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Numbers, Part Twelve: Remittances

This is the first numbers note for a while but, after an interesting day learning all about the latest in remittance markets, it's time to post one today.

I’ve often talked about the remittance markets and chaired a meeting today where SWIFT, Wells Fargo, Earthport, Citi, Western Union, ICICI Bank and more outlined the progress in this area.

The following stats give the state of the nation:

  • There are around $375 billion of remittances sent around the world every year, up from $300 billion last year;
  • Almost half of all remittances are sent through informal networks, including friends, family and non-electronic means such as Hawala;
  • Banks have less than a quarter of the global remittance market movements of funds due to a lack of standards such as IBAN and BIC for account details, a lack of connectivity between bank systems cross-borders and a general opaqueness of charging structures and FX costs;
  • This may be resolved through the SWIFT initiative to provide standards, where a pilot system has been running for a few months with 27 banks onboard, with plans for a full launch in April 2009;
  • The main sending countries are the USA, Russia, Saudi and various European countries;
  • The main receiving countries are India, China, Mexico and the Philippines;
  • India is the largest receiving country for remittances, with $50 billion flowing inwards annually: 40% from the USA, 40% from the Gulf Cooperation Council (GCC) countries, 14% from Europe and only 6% from South-East Asia;
  • In China, there are 25 million migrant workers according to official figures, although this is estimated to be up to 100 million workers unofficially;
  • The Philippines receives around $16 billion of remittances each year, and this has been growing by over 20% year-on-year;
  • The GCC accounts for much of the growth globally, but expect a 9% downturn this year due to shrinkage in the global economies;
  • Although growth is slowing due to the global downturn in markets, there is still double-digit growth in remittances as workers are still ‘migrating’;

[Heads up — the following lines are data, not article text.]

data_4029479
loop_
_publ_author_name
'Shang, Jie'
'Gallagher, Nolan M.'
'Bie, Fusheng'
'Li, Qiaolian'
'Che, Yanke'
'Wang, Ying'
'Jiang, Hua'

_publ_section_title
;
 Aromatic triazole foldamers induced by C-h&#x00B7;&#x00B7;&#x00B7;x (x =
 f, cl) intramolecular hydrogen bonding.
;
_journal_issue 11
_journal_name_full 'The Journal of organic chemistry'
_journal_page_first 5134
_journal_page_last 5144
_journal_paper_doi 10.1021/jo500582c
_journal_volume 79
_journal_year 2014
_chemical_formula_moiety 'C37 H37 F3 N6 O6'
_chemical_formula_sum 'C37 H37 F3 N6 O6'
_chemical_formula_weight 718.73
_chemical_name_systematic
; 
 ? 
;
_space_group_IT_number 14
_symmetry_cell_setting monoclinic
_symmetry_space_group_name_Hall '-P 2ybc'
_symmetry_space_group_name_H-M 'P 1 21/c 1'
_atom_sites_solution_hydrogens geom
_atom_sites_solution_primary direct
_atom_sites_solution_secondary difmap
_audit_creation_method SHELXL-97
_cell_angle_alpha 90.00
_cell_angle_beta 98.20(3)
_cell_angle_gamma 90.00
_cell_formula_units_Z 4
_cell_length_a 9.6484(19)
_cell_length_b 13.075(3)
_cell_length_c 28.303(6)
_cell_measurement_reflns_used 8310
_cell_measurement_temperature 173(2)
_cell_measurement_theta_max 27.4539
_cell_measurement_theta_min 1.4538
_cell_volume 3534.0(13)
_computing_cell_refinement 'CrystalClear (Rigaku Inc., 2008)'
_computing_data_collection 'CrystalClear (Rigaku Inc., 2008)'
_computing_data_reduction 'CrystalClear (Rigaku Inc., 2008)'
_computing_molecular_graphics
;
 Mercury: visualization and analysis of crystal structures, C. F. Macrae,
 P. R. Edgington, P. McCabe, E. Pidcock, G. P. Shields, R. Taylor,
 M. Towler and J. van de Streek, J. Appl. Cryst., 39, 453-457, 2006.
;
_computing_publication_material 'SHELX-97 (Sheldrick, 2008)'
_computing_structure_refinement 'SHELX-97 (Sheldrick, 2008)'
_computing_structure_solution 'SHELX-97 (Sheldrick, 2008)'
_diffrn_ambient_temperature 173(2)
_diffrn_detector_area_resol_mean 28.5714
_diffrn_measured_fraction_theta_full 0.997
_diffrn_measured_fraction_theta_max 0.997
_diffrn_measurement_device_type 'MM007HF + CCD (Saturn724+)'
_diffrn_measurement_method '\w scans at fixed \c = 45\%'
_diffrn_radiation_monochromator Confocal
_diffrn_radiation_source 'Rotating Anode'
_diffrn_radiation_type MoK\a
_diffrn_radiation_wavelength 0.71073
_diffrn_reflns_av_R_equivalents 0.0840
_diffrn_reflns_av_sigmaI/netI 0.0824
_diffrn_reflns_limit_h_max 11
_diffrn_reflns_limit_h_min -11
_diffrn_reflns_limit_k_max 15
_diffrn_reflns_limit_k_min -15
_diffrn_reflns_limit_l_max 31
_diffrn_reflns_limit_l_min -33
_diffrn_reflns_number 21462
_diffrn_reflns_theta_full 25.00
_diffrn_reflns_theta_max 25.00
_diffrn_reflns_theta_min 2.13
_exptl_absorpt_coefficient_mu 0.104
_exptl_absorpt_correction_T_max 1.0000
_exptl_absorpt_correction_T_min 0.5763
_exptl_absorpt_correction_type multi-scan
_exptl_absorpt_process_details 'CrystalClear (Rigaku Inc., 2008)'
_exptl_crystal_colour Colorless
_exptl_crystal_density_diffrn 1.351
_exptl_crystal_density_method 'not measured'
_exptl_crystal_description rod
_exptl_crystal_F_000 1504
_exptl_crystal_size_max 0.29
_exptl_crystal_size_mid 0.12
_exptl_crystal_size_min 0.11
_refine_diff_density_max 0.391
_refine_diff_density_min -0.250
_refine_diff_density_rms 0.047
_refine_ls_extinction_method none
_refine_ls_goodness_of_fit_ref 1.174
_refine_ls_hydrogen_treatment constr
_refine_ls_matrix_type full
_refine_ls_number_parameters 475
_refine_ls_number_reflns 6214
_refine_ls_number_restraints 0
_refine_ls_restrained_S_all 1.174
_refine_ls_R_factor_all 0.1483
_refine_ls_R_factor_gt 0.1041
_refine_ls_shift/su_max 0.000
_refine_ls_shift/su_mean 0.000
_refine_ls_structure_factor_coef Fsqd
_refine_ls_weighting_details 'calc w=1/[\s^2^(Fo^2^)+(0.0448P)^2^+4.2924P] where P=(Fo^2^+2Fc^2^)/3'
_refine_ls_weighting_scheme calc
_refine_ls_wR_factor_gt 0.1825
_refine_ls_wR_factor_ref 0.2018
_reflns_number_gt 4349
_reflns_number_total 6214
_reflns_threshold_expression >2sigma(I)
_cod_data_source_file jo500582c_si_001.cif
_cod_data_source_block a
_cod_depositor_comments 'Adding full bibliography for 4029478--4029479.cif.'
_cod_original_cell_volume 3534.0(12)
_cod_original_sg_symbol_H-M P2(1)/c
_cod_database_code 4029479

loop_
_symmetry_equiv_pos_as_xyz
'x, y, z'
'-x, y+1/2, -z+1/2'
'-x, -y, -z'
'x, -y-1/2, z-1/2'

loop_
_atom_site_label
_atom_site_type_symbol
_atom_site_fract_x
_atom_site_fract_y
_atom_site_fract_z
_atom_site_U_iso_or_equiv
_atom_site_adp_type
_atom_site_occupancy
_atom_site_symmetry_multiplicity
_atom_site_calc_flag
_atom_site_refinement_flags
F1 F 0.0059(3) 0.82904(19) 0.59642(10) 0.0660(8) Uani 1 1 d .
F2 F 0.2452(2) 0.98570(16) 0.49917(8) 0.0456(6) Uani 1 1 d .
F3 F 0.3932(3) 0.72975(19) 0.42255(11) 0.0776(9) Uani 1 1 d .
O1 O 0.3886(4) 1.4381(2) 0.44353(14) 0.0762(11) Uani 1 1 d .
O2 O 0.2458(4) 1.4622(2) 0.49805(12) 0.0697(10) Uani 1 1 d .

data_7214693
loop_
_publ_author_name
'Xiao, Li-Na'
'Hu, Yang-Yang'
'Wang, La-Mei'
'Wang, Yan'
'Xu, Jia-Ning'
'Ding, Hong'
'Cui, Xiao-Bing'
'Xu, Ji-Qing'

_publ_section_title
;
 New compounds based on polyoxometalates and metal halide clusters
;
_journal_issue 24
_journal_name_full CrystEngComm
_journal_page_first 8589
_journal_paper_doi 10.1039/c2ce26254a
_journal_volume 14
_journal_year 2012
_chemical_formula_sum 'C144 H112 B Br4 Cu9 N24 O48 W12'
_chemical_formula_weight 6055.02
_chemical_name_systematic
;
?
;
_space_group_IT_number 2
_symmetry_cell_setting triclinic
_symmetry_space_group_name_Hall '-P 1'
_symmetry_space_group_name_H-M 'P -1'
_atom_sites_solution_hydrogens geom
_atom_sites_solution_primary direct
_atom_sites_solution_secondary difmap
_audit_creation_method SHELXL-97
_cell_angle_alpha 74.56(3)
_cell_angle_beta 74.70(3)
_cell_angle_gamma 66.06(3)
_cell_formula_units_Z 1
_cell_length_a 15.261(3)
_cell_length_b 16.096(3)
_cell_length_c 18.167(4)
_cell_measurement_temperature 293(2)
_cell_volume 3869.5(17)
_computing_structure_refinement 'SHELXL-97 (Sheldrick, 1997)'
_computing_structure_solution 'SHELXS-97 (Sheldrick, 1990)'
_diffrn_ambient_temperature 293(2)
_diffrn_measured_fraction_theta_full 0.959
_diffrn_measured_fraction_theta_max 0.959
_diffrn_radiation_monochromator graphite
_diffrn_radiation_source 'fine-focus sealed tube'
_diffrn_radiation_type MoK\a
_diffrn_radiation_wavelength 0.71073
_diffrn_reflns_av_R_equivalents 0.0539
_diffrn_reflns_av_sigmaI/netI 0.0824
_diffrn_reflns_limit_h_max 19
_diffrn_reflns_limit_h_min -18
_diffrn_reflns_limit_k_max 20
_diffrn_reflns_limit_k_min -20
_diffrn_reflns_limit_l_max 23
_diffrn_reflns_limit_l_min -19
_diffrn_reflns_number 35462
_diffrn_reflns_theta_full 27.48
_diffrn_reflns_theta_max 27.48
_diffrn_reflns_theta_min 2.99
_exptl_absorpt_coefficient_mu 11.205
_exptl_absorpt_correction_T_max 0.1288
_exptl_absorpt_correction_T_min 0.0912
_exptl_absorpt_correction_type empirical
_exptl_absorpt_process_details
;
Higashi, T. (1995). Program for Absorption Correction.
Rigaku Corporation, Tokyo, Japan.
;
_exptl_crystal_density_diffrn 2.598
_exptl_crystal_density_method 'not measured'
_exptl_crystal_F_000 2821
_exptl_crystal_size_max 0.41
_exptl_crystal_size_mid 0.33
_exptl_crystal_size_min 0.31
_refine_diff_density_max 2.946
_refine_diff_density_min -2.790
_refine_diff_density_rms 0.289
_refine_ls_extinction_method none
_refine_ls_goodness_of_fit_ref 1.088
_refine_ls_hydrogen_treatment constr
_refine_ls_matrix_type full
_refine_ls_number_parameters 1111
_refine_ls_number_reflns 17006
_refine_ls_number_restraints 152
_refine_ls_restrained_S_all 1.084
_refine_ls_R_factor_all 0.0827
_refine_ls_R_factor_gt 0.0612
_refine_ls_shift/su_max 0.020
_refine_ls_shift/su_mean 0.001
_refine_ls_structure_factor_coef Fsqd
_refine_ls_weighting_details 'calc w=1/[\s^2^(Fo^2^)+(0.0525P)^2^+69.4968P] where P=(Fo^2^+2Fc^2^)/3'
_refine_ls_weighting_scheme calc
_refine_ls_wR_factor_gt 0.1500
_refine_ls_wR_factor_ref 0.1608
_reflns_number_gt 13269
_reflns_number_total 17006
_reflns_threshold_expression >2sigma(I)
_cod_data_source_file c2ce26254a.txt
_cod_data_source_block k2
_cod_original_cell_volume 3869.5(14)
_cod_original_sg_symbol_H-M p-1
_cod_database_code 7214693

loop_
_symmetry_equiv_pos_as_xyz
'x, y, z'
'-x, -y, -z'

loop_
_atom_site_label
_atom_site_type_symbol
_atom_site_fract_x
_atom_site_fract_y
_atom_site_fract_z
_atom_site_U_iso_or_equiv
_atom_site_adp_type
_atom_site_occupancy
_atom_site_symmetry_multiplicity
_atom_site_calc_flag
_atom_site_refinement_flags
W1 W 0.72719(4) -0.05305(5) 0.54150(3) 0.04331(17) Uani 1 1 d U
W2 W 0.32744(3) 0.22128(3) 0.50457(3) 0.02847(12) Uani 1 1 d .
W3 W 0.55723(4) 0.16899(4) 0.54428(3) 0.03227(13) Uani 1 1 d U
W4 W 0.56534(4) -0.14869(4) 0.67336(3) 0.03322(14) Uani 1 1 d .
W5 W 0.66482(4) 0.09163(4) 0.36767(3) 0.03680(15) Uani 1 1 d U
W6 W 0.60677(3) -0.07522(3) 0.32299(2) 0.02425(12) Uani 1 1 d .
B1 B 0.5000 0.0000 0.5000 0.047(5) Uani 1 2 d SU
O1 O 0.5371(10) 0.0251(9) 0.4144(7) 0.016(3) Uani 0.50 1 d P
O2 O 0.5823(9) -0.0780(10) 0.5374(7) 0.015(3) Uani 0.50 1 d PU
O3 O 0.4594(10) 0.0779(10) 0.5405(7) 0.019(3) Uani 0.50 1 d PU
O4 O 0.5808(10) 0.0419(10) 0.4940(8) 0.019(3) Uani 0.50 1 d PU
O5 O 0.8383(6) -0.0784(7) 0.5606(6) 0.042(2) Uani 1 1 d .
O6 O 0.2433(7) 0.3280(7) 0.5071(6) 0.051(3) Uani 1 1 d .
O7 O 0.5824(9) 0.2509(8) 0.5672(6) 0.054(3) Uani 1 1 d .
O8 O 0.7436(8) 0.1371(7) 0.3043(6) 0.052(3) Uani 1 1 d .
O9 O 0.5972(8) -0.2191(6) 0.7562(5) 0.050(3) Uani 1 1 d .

• The average cost of a US$200 transfer across borders involves fees and FX charges of 9.96% compared to only 6.21% on a remittance of US$500;
  • The turnover for the remittance market is estimated to be $400 billion globally by 2011 and yet only 1% of this is forecast to be made via mobile transfers due to a lack of standards and co-ordinated response;
  • The average time that Xoom measured for a remittance payment to move to a receiver’s account after leaving the clearing system from the sender’s account is 56 hours; and
  • Due to increased competition and customer demand, banks are moving to faster forms of remittance payment from immediate to same day to non-urgent, and customers are happy to pay higher prices for the certainty of immediate and same day payments.

Loads more to add to this subject but I need to migrate myself now, as it is night-time here in Hong Kong and I am cream crackered as they say in my part of town …

About Chris M Skinner

Chris M Skinner
Chris Skinner is best known as an independent commentator on the financial markets through his blog, the Finanser.com, as author of the bestselling book Digital Bank, and Chair of the European networking forum the Financial Services Club. He has been voted one of the most influential people in banking by The Financial Brand (as well as one of the best blogs), a FinTech Titan (Next Bank), one of the Fintech Leaders you need to follow (City AM, Deluxe and Jax Finance), as well as one of the Top 40 most influential people in financial technology by the Wall Street Journal’s Financial News. To learn more click here...

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